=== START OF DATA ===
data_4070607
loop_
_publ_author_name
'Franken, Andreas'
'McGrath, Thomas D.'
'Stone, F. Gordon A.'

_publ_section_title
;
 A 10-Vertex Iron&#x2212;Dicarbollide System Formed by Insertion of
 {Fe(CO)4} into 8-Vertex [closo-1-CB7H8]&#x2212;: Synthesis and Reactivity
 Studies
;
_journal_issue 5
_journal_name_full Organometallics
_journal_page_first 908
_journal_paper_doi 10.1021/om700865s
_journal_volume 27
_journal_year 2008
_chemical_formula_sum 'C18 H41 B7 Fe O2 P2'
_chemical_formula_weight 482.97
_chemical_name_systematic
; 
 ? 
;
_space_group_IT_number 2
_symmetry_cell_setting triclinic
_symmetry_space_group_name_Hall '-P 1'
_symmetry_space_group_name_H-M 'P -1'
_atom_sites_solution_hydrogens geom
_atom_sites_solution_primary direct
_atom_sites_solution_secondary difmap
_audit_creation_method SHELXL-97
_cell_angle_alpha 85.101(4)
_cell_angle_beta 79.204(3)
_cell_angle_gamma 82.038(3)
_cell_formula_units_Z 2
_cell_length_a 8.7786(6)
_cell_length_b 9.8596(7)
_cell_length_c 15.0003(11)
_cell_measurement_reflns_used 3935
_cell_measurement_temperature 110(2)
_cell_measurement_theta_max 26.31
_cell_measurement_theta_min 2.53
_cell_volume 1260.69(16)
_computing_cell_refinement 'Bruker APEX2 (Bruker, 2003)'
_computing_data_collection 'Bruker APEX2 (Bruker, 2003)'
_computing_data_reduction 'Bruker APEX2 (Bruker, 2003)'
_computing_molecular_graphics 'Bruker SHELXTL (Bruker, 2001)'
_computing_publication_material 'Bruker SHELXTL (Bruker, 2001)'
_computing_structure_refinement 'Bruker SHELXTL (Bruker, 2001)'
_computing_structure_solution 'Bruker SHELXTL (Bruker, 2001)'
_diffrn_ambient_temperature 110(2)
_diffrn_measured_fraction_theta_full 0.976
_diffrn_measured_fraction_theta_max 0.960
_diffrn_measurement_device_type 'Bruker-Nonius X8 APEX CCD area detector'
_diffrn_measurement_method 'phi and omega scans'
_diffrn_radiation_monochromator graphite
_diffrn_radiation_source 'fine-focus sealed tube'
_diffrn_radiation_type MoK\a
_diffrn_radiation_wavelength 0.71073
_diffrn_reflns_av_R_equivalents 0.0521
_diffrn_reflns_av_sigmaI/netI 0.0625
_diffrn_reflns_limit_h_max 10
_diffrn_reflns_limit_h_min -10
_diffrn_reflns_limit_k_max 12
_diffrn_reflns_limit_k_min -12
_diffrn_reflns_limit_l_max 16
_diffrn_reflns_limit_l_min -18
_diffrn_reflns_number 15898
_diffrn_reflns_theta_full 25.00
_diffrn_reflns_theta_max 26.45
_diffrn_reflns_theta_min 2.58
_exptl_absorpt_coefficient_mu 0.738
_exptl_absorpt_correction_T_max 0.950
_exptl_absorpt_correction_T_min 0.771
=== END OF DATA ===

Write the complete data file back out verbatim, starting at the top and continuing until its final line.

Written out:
data_4070607
loop_
_publ_author_name
'Franken, Andreas'
'McGrath, Thomas D.'
'Stone, F. Gordon A.'

_publ_section_title
;
 A 10-Vertex Iron&#x2212;Dicarbollide System Formed by Insertion of
 {Fe(CO)4} into 8-Vertex [closo-1-CB7H8]&#x2212;: Synthesis and Reactivity
 Studies
;
_journal_issue 5
_journal_name_full Organometallics
_journal_page_first 908
_journal_paper_doi 10.1021/om700865s
_journal_volume 27
_journal_year 2008
_chemical_formula_sum 'C18 H41 B7 Fe O2 P2'
_chemical_formula_weight 482.97
_chemical_name_systematic
; 
 ? 
;
_space_group_IT_number 2
_symmetry_cell_setting triclinic
_symmetry_space_group_name_Hall '-P 1'
_symmetry_space_group_name_H-M 'P -1'
_atom_sites_solution_hydrogens geom
_atom_sites_solution_primary direct
_atom_sites_solution_secondary difmap
_audit_creation_method SHELXL-97
_cell_angle_alpha 85.101(4)
_cell_angle_beta 79.204(3)
_cell_angle_gamma 82.038(3)
_cell_formula_units_Z 2
_cell_length_a 8.7786(6)
_cell_length_b 9.8596(7)
_cell_length_c 15.0003(11)
_cell_measurement_reflns_used 3935
_cell_measurement_temperature 110(2)
_cell_measurement_theta_max 26.31
_cell_measurement_theta_min 2.53
_cell_volume 1260.69(16)
_computing_cell_refinement 'Bruker APEX2 (Bruker, 2003)'
_computing_data_collection 'Bruker APEX2 (Bruker, 2003)'
_computing_data_reduction 'Bruker APEX2 (Bruker, 2003)'
_computing_molecular_graphics 'Bruker SHELXTL (Bruker, 2001)'
_computing_publication_material 'Bruker SHELXTL (Bruker, 2001)'
_computing_structure_refinement 'Bruker SHELXTL (Bruker, 2001)'
_computing_structure_solution 'Bruker SHELXTL (Bruker, 2001)'
_diffrn_ambient_temperature 110(2)
_diffrn_measured_fraction_theta_full 0.976
_diffrn_measured_fraction_theta_max 0.960
_diffrn_measurement_device_type 'Bruker-Nonius X8 APEX CCD area detector'
_diffrn_measurement_method 'phi and omega scans'
_diffrn_radiation_monochromator graphite
_diffrn_radiation_source 'fine-focus sealed tube'
_diffrn_radiation_type MoK\a
_diffrn_radiation_wavelength 0.71073
_diffrn_reflns_av_R_equivalents 0.0521
_diffrn_reflns_av_sigmaI/netI 0.0625
_diffrn_reflns_limit_h_max 10
_diffrn_reflns_limit_h_min -10
_diffrn_reflns_limit_k_max 12
_diffrn_reflns_limit_k_min -12
_diffrn_reflns_limit_l_max 16
_diffrn_reflns_limit_l_min -18
_diffrn_reflns_number 15898
_diffrn_reflns_theta_full 25.00
_diffrn_reflns_theta_max 26.45
_diffrn_reflns_theta_min 2.58
_exptl_absorpt_coefficient_mu 0.738
_exptl_absorpt_correction_T_max 0.950
_exptl_absorpt_correction_T_min 0.771